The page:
April 7, 2010
I was just on Democracy Now along with WikiLeaks’ Julian Assange discussing the Iraq video they released yesterday, and there’s one vital point I want to emphasize. Shining light on what our government and military do is so critical precisely because it forces people to see what is really being done and prevents myth and propaganda from distorting those realities. That’s why the administration fights so hard to keep torture photos suppressed, why the military fought so hard here to keep this video concealed (and why they did the same with regard to the Afghan massacre), and why whistle-blowers, real journalists, and sites like WikiLeaks are the declared enemy of the government. The discussions many people are having today — about the brutal reality of what the U.S. does when it engages in war, invasions and occupation — is exactly the discussion which they most want to avoid.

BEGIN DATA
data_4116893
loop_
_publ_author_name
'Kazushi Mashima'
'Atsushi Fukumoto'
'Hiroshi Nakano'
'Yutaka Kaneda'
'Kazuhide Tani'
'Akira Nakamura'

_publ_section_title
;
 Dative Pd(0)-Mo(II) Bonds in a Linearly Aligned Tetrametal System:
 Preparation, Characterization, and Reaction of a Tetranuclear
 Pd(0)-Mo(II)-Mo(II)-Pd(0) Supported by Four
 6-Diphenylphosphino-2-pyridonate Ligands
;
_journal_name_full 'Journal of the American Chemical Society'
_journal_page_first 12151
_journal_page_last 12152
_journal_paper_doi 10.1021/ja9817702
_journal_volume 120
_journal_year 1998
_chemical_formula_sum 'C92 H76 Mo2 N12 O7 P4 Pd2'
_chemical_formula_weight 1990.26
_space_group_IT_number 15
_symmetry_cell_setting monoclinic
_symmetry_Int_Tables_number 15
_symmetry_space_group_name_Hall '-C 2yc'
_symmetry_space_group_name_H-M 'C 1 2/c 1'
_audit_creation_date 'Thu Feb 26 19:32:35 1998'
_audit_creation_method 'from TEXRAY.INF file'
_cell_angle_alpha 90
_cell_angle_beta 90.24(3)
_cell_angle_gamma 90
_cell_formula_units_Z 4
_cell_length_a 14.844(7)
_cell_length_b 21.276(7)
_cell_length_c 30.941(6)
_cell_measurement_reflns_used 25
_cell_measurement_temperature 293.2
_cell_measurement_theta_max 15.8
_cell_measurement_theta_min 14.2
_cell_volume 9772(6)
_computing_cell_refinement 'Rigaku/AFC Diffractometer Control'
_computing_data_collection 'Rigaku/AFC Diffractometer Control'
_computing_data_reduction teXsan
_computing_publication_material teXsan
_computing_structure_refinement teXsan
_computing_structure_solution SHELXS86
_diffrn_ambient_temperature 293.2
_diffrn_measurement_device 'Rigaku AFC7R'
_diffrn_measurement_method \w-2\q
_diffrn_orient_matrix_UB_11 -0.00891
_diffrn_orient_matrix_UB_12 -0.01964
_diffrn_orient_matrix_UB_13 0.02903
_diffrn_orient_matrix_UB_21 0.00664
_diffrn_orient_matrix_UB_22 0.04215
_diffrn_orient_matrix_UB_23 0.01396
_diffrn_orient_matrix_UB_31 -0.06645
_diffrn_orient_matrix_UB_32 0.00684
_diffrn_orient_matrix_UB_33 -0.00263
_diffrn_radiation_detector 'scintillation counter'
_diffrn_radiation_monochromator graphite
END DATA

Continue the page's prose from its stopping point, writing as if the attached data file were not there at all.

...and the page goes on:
But there’s a serious danger when incidents like this Iraq slaughter are exposed in a piecemeal and unusual fashion: namely, the tendency to talk about it as though it is an aberration. It isn’t. It’s the opposite: it’s par for the course, standard operating procedure, what we do in wars, invasions, and occupation. The only thing that’s rare about the Apache helicopter killings is that we know about it and are seeing what happened on video. And we’re seeing it on video not because it’s rare, but because it just so happened (a) to result in the deaths of two Reuters employees, and thus received more attention than the thousands of other similar incidents where nameless Iraqi civilians are killed, and (b) to end up in the hands of WikiLeaks, which then published it. But what is shown is completely common. That includes not only the initial killing of a group of men, the vast majority of whom are clearly unarmed, but also the plainly unjustified killing of a group of unarmed men (with their children) carrying away an unarmed, seriously wounded man to safety — as though there’s something nefarious about human beings in an urban area trying to take an unarmed, wounded photographer to a hospital.